Handling the Gay Male Kiss, in 'Milk' and Other Movies
Tuesday, December 9, 2008
Poor James Franco. (And poor Sean Penn. But for the moment, poor James Franco.)
In the relentless publicity interviews he's been doing for his new movie, "Milk," there's plenty to ask about his performance as the neglected lover of San Francisco Supervisor Harvey Milk, the gay rights martyr. So what does every interviewer -- from David Letterman to the Philippine Daily Inquirer to public radio's Terry Gross -- want to discuss most, over and over and over?
Wasn't it really difficult to kiss another man? Implied: Without throwing up, seeing as you're so obviously straight? What were you thinking as you kissed? Did you rehearse it? What was it liiiiiike?
Underlying the questions (and the answers) is this notion that a gay kissing scene must be the worst Hollywood job hazard that a male actor could face, including stunt work, extreme weather or sitting through five hours of special-effects makeup every day. We live comfortably, if strangely, in a pseudo-Sapphic era in which seemingly every college woman with a MySpace page has kissed another girl for the camera; but for men who kiss men, it's still the final frontier.
There's a whiff of discomfort of the Seinfeldian, "not-that-there's-anything-wrong-with-it" variety. It's a post-ironic, post-homophobic homophobia, the kind seen most weeks in "Saturday Night Live" sketches or in any Judd Apatow movie.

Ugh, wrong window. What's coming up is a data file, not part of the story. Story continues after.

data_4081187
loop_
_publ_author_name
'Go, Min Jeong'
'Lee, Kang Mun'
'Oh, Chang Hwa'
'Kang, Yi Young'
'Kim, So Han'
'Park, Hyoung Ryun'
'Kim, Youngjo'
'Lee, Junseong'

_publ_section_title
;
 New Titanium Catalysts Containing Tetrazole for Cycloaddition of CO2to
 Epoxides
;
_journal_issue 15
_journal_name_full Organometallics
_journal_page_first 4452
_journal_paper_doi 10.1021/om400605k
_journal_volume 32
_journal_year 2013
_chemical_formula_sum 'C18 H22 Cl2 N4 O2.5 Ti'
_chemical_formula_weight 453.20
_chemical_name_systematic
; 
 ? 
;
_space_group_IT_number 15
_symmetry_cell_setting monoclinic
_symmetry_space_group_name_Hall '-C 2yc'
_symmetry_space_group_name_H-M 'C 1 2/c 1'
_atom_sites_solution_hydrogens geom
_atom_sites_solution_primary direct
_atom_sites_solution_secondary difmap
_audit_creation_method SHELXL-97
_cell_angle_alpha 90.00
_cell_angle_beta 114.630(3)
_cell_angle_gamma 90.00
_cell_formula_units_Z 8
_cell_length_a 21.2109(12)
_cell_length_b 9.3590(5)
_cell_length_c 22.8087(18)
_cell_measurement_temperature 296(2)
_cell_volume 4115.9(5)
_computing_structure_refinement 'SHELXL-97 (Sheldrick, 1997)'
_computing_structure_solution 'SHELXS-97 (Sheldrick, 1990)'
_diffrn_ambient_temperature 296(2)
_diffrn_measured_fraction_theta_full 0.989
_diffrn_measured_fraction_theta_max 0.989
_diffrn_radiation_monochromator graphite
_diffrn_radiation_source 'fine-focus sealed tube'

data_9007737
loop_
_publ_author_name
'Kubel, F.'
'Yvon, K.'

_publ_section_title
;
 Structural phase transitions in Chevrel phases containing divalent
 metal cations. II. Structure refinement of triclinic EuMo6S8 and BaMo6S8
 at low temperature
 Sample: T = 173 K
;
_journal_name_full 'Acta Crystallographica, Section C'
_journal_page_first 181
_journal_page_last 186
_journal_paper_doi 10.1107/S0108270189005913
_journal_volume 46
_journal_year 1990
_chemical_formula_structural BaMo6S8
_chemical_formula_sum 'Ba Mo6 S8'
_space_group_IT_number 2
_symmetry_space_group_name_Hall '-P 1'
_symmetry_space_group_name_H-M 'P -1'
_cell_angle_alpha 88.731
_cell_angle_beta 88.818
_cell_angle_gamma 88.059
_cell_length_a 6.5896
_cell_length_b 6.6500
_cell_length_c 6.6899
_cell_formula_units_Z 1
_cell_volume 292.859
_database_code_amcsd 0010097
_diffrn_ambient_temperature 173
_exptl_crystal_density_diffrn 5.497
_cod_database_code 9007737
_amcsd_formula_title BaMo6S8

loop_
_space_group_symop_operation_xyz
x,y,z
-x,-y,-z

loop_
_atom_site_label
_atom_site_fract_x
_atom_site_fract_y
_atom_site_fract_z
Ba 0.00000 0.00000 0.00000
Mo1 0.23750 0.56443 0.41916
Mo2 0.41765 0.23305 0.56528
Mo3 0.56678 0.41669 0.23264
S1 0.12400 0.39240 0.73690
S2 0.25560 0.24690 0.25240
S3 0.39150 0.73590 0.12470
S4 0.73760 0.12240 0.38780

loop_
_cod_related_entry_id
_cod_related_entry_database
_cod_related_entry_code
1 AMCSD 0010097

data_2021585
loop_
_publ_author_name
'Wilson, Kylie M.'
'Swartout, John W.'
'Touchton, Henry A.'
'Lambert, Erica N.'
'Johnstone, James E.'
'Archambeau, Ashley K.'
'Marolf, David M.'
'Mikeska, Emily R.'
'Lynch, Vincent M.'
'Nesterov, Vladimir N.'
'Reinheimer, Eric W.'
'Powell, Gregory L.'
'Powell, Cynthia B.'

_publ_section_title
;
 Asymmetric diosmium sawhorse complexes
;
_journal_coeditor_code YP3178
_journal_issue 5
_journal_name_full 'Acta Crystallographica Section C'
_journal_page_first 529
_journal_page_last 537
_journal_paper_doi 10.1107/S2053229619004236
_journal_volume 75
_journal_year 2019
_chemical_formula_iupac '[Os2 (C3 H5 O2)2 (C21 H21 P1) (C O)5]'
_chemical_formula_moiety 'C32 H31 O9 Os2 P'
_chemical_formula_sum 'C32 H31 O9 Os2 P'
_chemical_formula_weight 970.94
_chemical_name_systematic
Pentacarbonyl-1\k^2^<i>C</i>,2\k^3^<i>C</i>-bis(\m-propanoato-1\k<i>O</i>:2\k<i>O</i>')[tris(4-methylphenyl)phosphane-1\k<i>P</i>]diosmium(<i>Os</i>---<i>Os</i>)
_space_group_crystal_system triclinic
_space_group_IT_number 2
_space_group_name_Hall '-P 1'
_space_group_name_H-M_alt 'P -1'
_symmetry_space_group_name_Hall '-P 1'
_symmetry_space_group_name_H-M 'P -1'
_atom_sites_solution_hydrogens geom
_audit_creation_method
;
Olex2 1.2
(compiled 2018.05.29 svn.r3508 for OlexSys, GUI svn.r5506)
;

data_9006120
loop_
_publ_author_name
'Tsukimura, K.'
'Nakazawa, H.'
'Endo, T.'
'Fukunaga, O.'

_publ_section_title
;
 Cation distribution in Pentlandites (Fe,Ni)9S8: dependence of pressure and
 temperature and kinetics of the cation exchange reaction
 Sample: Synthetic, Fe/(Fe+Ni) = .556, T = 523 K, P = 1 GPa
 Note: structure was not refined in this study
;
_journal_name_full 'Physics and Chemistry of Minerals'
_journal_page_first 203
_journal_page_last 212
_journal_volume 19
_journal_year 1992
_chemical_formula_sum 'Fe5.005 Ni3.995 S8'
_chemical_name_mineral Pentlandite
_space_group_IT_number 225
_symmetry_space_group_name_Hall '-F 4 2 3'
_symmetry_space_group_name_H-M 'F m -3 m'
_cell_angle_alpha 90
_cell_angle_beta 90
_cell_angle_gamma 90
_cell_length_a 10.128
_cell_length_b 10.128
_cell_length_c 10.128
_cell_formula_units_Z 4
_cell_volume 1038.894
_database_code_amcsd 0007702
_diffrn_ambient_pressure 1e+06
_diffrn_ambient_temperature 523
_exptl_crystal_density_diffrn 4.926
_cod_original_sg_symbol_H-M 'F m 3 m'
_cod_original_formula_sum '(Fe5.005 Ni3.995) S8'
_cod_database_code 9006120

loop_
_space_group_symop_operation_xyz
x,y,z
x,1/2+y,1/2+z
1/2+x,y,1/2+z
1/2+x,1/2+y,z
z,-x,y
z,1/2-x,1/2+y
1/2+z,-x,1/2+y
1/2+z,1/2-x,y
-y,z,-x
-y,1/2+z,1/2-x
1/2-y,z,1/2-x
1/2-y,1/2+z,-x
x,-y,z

Judging from their interviews over the years, actors who have filmed scenes in which they have pointed a revolver at someone's head and pulled the trigger still think gay kissing is the grossest thing they've ever had to do for a movie. Franco has tried to walk a fine line of laughing along in such interviews, while pointing out that "Milk" is essentially a movie about fighting for acceptance. He's had to rehash the same kissing stories again and again:
No, he and Sean Penn did not rehearse the kissing. Yes, one scene involved more than a minute of continuous kissing with Penn on Castro Street in front of hundreds of people. Yes, there were breath mints. Yes, it was strange, but no more so than a scene in which he had to cook dinner, which he would never, ever do in real life.
"I didn't want to screw it up," Franco told Letterman on "Late Show" last week.
"See, if it's me, I'm kind of hoping I do screw it up," Letterman shot back. "That's what you want, isn't it?"
"To screw it up?" Franco asked.
"I mean, do you really want to be good at kissing a guy?" Letterman said as his audience howled with delight.